What to tell your kids about the Baltimore riots

The riots in Baltimore are all over the news. As a parent, it would seem like the best thing to say to your kids is that riots are bad, that violence isn’t the way to solve anything.

But that would be missing the point — and missing an opportunity.

Don’t get me wrong; I don’t think that riots are good or that violence is the way to solve things. But what is happening in Baltimore is coming from an anger we need to face — because it is a righteous anger, an anger rooted in truth.

I don’t know how many more deaths we need before we are willing to admit that racism is alive and well. We’ve been talking about the 50th anniversary of the march from Selma to Montgomery and about how far we’ve come since then, but it’s still a reality that people are judged by the color of their skin, that assumptions are made and that those assumptions can be deadly.

And I don’t know how much more violence we need before we are willing to admit that the divide between rich and poor is growing as wide as an ocean, and that this divide is not only unfair, but breeds hopelessness, makes it so that people feel that they have nothing to gain in life — and nothing to lose in destruction.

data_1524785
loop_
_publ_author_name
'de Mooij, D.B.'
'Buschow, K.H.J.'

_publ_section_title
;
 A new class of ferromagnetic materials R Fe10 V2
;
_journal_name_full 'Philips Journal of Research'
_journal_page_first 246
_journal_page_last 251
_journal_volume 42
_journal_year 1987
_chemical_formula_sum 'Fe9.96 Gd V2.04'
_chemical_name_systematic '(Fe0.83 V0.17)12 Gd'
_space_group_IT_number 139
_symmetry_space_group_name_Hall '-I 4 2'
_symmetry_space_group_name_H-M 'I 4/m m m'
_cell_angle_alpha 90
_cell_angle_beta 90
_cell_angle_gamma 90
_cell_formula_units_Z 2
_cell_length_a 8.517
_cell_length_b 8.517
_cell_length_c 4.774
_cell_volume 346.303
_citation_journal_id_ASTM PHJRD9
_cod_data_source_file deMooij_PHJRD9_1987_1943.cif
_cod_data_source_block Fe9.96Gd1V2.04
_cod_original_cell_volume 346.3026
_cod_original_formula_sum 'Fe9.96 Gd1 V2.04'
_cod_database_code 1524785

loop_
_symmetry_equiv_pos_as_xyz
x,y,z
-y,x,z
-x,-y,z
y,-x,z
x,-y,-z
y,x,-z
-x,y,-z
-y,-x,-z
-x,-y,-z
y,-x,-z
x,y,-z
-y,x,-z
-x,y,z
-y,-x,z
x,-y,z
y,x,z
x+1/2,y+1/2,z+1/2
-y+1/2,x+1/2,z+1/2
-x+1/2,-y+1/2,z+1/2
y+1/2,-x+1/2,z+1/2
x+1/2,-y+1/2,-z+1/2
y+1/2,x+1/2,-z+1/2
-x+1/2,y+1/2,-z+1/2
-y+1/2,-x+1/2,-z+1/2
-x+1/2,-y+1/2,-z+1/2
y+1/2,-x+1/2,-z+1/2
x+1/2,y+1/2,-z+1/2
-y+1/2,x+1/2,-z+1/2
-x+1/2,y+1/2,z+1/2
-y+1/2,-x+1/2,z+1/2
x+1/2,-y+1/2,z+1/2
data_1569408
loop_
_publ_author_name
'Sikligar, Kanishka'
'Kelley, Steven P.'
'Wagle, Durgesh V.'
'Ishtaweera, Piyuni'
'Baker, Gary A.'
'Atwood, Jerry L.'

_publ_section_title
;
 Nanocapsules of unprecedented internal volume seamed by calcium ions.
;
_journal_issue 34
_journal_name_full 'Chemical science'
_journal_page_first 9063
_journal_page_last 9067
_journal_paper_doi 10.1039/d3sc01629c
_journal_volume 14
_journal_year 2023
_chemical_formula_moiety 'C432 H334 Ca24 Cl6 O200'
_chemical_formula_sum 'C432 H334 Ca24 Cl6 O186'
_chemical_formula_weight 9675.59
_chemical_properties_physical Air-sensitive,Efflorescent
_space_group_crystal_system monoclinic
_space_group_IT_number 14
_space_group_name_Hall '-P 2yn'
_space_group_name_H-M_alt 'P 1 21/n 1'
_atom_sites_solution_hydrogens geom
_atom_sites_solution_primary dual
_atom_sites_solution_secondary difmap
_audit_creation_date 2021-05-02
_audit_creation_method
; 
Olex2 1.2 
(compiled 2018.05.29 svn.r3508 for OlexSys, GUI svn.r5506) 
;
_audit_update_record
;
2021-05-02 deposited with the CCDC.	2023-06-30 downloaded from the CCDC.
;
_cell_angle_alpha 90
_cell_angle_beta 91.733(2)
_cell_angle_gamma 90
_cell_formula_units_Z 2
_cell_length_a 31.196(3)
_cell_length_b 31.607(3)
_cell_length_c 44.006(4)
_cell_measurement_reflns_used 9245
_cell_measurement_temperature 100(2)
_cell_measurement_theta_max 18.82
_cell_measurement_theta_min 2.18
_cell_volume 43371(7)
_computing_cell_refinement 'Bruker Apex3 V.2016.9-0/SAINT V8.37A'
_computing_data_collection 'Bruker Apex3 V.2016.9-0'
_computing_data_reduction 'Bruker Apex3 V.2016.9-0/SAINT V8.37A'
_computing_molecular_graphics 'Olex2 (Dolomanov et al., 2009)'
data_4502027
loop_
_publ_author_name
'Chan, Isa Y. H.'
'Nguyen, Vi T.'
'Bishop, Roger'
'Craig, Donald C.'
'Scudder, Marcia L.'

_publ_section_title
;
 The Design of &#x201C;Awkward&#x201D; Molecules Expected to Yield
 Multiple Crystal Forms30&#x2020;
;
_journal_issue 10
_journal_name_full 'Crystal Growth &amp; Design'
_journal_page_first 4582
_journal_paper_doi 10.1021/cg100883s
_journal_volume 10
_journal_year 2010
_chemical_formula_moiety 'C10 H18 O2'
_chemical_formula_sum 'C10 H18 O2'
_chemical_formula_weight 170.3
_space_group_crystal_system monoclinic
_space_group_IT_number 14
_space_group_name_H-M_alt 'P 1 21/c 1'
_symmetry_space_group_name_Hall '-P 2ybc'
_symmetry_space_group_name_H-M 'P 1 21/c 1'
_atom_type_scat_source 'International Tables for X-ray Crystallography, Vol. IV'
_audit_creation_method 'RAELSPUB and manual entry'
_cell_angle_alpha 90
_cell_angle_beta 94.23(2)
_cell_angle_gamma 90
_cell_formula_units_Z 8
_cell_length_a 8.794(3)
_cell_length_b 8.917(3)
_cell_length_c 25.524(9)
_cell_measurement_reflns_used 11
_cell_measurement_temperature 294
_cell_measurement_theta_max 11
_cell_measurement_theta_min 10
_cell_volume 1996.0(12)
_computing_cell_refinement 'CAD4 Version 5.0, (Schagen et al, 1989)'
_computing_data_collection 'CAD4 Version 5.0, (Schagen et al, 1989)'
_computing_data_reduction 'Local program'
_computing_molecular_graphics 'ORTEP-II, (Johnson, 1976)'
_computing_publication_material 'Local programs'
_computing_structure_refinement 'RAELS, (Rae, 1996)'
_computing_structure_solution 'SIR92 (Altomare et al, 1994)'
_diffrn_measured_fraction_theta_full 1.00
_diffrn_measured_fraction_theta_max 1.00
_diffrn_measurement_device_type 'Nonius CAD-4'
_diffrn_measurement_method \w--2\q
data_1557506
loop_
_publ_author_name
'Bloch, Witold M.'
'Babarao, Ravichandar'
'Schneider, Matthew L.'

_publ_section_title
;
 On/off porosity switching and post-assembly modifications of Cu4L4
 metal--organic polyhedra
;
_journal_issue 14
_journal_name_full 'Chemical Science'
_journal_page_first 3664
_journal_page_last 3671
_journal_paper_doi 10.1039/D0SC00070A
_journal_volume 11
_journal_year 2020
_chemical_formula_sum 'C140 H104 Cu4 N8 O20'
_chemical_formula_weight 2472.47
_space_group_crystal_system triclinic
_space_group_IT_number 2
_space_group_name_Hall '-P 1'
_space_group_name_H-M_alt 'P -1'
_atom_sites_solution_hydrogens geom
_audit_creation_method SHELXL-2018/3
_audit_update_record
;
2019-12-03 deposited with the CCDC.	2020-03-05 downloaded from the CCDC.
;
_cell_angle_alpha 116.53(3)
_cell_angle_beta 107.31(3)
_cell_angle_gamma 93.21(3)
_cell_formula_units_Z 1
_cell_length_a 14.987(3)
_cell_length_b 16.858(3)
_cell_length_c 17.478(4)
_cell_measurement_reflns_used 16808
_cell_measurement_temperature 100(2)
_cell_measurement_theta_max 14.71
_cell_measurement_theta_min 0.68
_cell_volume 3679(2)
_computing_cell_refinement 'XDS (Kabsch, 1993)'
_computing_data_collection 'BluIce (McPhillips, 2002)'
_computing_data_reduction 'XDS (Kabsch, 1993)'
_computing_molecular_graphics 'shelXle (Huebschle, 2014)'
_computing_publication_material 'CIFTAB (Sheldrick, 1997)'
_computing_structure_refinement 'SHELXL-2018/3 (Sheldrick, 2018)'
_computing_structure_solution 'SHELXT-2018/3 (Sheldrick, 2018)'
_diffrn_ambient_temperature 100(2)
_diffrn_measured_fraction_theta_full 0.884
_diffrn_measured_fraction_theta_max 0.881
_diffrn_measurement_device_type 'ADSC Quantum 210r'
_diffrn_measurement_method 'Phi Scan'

As a pediatrician working in Boston, I see this death of the American dream get played out day after day, in small ways that feel like a slow-motion train wreck. Overworked, undereducated parents born of overworked, undereducated parents don’t always have the time or resources to encourage and support their children in getting ahead and getting out of poverty. The overworked teachers in the under-resourced schools try, but without parents and community backing them up, it’s hard. Some of my patients go to college, but few are able to use college as the jumping off point the way higher-income kids do. In this world, it’s all about connections, about where you come from and who can help you.

When you come from a poor neighborhood, not many people can help you.

If we ignore this, if we condemn the anger and the riots as just people behaving badly, it will only get worse. And if our kids watch us condemn it, if they learn from us that it’s just people behaving badly, then their future won’t be any different. Racism will flourish, and that divide between rich and poor will get even wider.

There is no simple way to fix all this. If there were, we’d have done it. But if we’re going to do anything at all, we need to feel and share that anger that is fueling those riots. We have to take a stand, and teach our children to take a stand, against the forces that make it so that the color of your skin and the zip code of your birthplace decide who you are and what you get in this world.

That’s simply wrong. We can do better. We need to do better.

So, tell your kids that they shouldn’t destroy things or hurt people. But when you talk about the riots in Baltimore with your kids, be angry along with the rioters. Because we all should be angry — we need to be angry.

Claire McCarthy is a pediatrician at Boston Children’s Hospital. She blogs at the Huffington Post, where this article originally appeared, and at Boston.com as MD Mama.

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